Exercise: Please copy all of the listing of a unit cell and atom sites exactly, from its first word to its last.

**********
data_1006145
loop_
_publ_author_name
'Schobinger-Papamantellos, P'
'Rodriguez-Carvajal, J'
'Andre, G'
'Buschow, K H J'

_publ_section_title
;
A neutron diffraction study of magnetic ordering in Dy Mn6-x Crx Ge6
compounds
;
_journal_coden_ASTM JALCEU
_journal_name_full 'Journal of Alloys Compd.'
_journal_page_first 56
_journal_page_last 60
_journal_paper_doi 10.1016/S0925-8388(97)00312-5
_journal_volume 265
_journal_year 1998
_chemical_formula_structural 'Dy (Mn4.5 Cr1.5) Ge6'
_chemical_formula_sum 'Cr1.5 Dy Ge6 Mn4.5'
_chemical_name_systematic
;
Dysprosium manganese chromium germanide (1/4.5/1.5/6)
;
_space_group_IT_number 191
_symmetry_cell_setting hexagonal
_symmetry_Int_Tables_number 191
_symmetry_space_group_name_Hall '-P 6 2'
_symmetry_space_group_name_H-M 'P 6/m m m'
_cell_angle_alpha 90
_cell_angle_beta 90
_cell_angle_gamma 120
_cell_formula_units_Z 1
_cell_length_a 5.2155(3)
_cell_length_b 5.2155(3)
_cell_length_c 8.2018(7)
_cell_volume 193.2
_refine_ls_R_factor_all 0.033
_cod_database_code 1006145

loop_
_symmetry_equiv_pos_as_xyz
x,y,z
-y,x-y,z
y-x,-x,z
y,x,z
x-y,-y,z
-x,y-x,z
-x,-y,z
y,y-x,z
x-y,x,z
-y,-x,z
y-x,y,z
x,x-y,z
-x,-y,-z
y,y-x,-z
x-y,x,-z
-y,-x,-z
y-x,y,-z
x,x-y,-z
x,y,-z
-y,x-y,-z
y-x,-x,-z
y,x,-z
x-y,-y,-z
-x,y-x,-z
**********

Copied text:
data_1006145
loop_
_publ_author_name
'Schobinger-Papamantellos, P'
'Rodriguez-Carvajal, J'
'Andre, G'
'Buschow, K H J'

_publ_section_title
;
A neutron diffraction study of magnetic ordering in Dy Mn6-x Crx Ge6
compounds
;
_journal_coden_ASTM JALCEU
_journal_name_full 'Journal of Alloys Compd.'
_journal_page_first 56
_journal_page_last 60
_journal_paper_doi 10.1016/S0925-8388(97)00312-5
_journal_volume 265
_journal_year 1998
_chemical_formula_structural 'Dy (Mn4.5 Cr1.5) Ge6'
_chemical_formula_sum 'Cr1.5 Dy Ge6 Mn4.5'
_chemical_name_systematic
;
Dysprosium manganese chromium germanide (1/4.5/1.5/6)
;
_space_group_IT_number 191
_symmetry_cell_setting hexagonal
_symmetry_Int_Tables_number 191
_symmetry_space_group_name_Hall '-P 6 2'
_symmetry_space_group_name_H-M 'P 6/m m m'
_cell_angle_alpha 90
_cell_angle_beta 90
_cell_angle_gamma 120
_cell_formula_units_Z 1
_cell_length_a 5.2155(3)
_cell_length_b 5.2155(3)
_cell_length_c 8.2018(7)
_cell_volume 193.2
_refine_ls_R_factor_all 0.033
_cod_database_code 1006145

loop_
_symmetry_equiv_pos_as_xyz
x,y,z
-y,x-y,z
y-x,-x,z
y,x,z
x-y,-y,z
-x,y-x,z
-x,-y,z
y,y-x,z
x-y,x,z
-y,-x,z
y-x,y,z
x,x-y,z
-x,-y,-z
y,y-x,-z
x-y,x,-z
-y,-x,-z
y-x,y,-z
x,x-y,-z
x,y,-z
-y,x-y,-z
y-x,-x,-z
y,x,-z
x-y,-y,-z
-x,y-x,-z